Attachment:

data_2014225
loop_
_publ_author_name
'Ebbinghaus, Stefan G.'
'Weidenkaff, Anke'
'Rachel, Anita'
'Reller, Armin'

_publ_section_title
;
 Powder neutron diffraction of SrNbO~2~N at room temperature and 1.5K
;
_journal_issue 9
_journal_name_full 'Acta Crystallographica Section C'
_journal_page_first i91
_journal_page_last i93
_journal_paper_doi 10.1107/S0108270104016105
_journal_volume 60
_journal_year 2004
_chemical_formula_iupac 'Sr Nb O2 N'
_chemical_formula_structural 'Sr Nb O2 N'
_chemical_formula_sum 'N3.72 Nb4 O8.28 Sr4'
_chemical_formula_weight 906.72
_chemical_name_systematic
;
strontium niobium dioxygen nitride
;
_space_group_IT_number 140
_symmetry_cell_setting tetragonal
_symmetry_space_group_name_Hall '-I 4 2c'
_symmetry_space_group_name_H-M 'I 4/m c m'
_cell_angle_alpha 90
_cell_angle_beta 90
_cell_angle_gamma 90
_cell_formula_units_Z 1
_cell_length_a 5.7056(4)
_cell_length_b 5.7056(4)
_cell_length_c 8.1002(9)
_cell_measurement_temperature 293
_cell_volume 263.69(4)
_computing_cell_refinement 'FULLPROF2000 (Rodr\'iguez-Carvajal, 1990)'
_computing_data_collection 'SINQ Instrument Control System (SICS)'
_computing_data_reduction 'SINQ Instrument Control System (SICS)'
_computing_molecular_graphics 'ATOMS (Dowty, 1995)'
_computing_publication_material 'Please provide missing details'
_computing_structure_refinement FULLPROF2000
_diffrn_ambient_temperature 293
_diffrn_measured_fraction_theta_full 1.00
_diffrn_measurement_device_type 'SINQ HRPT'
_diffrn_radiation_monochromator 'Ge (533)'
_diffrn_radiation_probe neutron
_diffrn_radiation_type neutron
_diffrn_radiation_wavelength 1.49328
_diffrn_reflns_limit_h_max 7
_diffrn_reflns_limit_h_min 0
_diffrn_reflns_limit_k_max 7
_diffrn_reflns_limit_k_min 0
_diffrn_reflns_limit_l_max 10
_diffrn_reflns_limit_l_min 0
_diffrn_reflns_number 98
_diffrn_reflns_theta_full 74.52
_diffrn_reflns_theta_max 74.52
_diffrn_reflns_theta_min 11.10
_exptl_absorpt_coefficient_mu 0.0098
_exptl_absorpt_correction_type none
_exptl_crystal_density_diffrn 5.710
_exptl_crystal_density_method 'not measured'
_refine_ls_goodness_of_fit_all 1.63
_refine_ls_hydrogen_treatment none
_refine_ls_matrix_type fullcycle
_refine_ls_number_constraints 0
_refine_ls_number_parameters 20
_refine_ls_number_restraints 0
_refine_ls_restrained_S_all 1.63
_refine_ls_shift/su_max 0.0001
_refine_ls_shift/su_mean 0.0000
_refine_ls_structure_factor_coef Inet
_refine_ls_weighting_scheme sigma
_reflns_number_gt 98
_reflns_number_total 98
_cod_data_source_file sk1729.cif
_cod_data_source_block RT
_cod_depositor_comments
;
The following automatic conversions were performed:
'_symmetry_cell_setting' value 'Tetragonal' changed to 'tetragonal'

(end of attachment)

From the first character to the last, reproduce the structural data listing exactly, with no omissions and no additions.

data_2014225
loop_
_publ_author_name
'Ebbinghaus, Stefan G.'
'Weidenkaff, Anke'
'Rachel, Anita'
'Reller, Armin'

_publ_section_title
;
 Powder neutron diffraction of SrNbO~2~N at room temperature and 1.5K
;
_journal_issue 9
_journal_name_full 'Acta Crystallographica Section C'
_journal_page_first i91
_journal_page_last i93
_journal_paper_doi 10.1107/S0108270104016105
_journal_volume 60
_journal_year 2004
_chemical_formula_iupac 'Sr Nb O2 N'
_chemical_formula_structural 'Sr Nb O2 N'
_chemical_formula_sum 'N3.72 Nb4 O8.28 Sr4'
_chemical_formula_weight 906.72
_chemical_name_systematic
;
strontium niobium dioxygen nitride
;
_space_group_IT_number 140
_symmetry_cell_setting tetragonal
_symmetry_space_group_name_Hall '-I 4 2c'
_symmetry_space_group_name_H-M 'I 4/m c m'
_cell_angle_alpha 90
_cell_angle_beta 90
_cell_angle_gamma 90
_cell_formula_units_Z 1
_cell_length_a 5.7056(4)
_cell_length_b 5.7056(4)
_cell_length_c 8.1002(9)
_cell_measurement_temperature 293
_cell_volume 263.69(4)
_computing_cell_refinement 'FULLPROF2000 (Rodr\'iguez-Carvajal, 1990)'
_computing_data_collection 'SINQ Instrument Control System (SICS)'
_computing_data_reduction 'SINQ Instrument Control System (SICS)'
_computing_molecular_graphics 'ATOMS (Dowty, 1995)'
_computing_publication_material 'Please provide missing details'
_computing_structure_refinement FULLPROF2000
_diffrn_ambient_temperature 293
_diffrn_measured_fraction_theta_full 1.00
_diffrn_measurement_device_type 'SINQ HRPT'
_diffrn_radiation_monochromator 'Ge (533)'
_diffrn_radiation_probe neutron
_diffrn_radiation_type neutron
_diffrn_radiation_wavelength 1.49328
_diffrn_reflns_limit_h_max 7
_diffrn_reflns_limit_h_min 0
_diffrn_reflns_limit_k_max 7
_diffrn_reflns_limit_k_min 0
_diffrn_reflns_limit_l_max 10
_diffrn_reflns_limit_l_min 0
_diffrn_reflns_number 98
_diffrn_reflns_theta_full 74.52
_diffrn_reflns_theta_max 74.52
_diffrn_reflns_theta_min 11.10
_exptl_absorpt_coefficient_mu 0.0098
_exptl_absorpt_correction_type none
_exptl_crystal_density_diffrn 5.710
_exptl_crystal_density_method 'not measured'
_refine_ls_goodness_of_fit_all 1.63
_refine_ls_hydrogen_treatment none
_refine_ls_matrix_type fullcycle
_refine_ls_number_constraints 0
_refine_ls_number_parameters 20
_refine_ls_number_restraints 0
_refine_ls_restrained_S_all 1.63
_refine_ls_shift/su_max 0.0001
_refine_ls_shift/su_mean 0.0000
_refine_ls_structure_factor_coef Inet
_refine_ls_weighting_scheme sigma
_reflns_number_gt 98
_reflns_number_total 98
_cod_data_source_file sk1729.cif
_cod_data_source_block RT
_cod_depositor_comments
;
The following automatic conversions were performed:
'_symmetry_cell_setting' value 'Tetragonal' changed to 'tetragonal'